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New Abingdon mayor Derek Webb hopes to push for diverse economy
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ABINGDON, VIRGINIA
‘A lot to offer’

New Abingdon mayor Derek Webb hopes to push for diverse economy

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Derek Webb, the new mayor of Abingdon, at 36 is the youngest person ever to hold the office. Webb joined the Town Council in 2018 and works as a pharmacist at Food City. He hopes to lead the town into diversifying its economy. "I think tourism is vital to the town’s success," he said, "but we have to diversify and find other ways to attract people."

ABINGDON, Va. — Derek Webb made history earlier this month when members of the Abingdon Town Council appointed the 36-year-old as the town’s mayor, making him the youngest person to hold the office.

“I don’t think my age makes a whole lot of difference,” said Webb, who has worked 13 years as a pharmacist at Food City in Abingdon.

“But I do think being young lends itself toward relating to and networking with the younger generation and their families. I think I have a pretty good understanding of what the citizens of this town want.”

Webb joined the Abingdon Town Council in 2018, along with Donna Quetsch and Al Bradley, the top three vote-getters of the eight candidates. James “Scabbo” Anderson and Amanda Pillion were elected this May.

This month, he replaced Wayne Craig, who had held the mayor’s post since 2016.

The new mayor compared his role as a pharmacist with his mission as town mayor.

“People are looking for an honest, neutral, rational person who cares about his customers — someone who is willing to listen and do the right thing.

“It’s the same with holding office.

“I try hard to be transparent and accessible — someone who puts the work in and represents everyone as best as he can.

“I guess you can say that my career as a pharmacist has spilled over to being the mayor,” Webb said with a smile.

The Abingdon native, who likes to call himself an “Abingdonian,” said he is excited about the town’s future and what can be accomplished with a community working together.

“Honestly, I decided to run for office because I felt Abingdon was in a place where we have great potential. My goal always has been like the Boy Scouts’ Golden Rule: to leave it better than you found it,” he said.

“I just want the town to be prosperous and to attract businesses. That’s why I’ve been an advocate for the sports complex at The Meadows. If you want to attract young families to settle in Abingdon, you have to build venues for them to keep them here. If we’re going to have a place where all generations want to live, then we must have a lot to offer.

“We’re making strides in that direction, for sure.”

Moving forward

First, Webb wants to focus on diversification and attracting more people to town.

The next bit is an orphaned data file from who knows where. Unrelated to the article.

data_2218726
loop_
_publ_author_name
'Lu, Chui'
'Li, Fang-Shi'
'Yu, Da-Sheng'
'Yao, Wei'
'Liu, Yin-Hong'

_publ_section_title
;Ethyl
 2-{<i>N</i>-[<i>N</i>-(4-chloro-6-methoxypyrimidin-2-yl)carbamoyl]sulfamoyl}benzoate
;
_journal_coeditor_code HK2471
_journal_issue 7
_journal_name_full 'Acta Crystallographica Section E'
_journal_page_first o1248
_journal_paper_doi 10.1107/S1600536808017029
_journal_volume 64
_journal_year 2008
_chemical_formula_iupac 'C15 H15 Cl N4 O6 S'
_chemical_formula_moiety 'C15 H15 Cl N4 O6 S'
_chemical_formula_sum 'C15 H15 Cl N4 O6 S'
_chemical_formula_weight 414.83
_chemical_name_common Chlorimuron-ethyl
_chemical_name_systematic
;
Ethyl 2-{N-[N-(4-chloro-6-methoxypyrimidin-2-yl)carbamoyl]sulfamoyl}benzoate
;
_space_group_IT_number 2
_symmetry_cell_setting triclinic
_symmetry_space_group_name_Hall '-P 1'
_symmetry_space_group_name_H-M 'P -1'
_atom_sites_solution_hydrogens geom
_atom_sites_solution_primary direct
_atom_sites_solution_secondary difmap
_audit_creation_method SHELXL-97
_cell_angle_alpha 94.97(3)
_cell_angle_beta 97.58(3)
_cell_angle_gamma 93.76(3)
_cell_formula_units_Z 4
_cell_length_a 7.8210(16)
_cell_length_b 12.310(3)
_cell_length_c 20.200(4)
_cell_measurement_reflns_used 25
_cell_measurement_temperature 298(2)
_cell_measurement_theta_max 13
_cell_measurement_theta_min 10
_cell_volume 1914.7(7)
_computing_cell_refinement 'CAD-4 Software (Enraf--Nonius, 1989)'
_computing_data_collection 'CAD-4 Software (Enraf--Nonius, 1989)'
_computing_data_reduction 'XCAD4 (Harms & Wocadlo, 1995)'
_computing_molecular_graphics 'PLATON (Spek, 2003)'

“For a long time, we’ve put our eggs in one basket, which is tourism,” he said. “Don’t misunderstand me. I think tourism is vital to the town’s success, but we have to diversify and find other ways to attract people.”

The mayor said the new Interstate 81 exchange at Exit 14 will help pave the way for more business opportunities.

“Eventually, you’ll see that part of town blossom and grow. A lot of travelers like to see an attractive exit. We want to lure people off the interstate who don’t usually come through here,” he said.

According to him, the town will also have new interstate exchanges at Exits 19 and 17.

“These projects are fully funded by the Virginia Department of Transportation. The project at Exit 19 could start any time now, and the redo for Exit 17 is scheduled for early next year.

“How many towns can say they have all three entrances into town redone?” he asked.

The new mayor will continue work initiated by the former mayor.

“A lot of his emphasis was put on infrastructure work — making sure we have an attractive town,” Webb said.

He will pick up with overseeing the Parks Street Project, an extensive project that involves the construction of sidewalks, landscaping and storm drains.

“The million-dollar project will bring a lot to the area as far as attractive landscaping and accessibility.

“One thing I’d like to see is having sidewalks all the way from one end of town to the other so that people who don’t have transportation or those who choose to walk or bike would have that availability.

“We’ve also tossed around the idea for a mountain bike park and have been researching ways to make that happen.”

Speaking candidly, Webb said his new responsibilities will help him learn and grow as a leader.

But he confessed that he’s not striving for a political career.

“I’m happy being a pharmacist. I think I impact a lot of people’s lives in a positive way. There are not a lot of people who can say that about their careers.”

Carolyn R. Wilson is a freelance writer in Glade Spring, Virginia. Contact her at citydesk@bristolnews.com.

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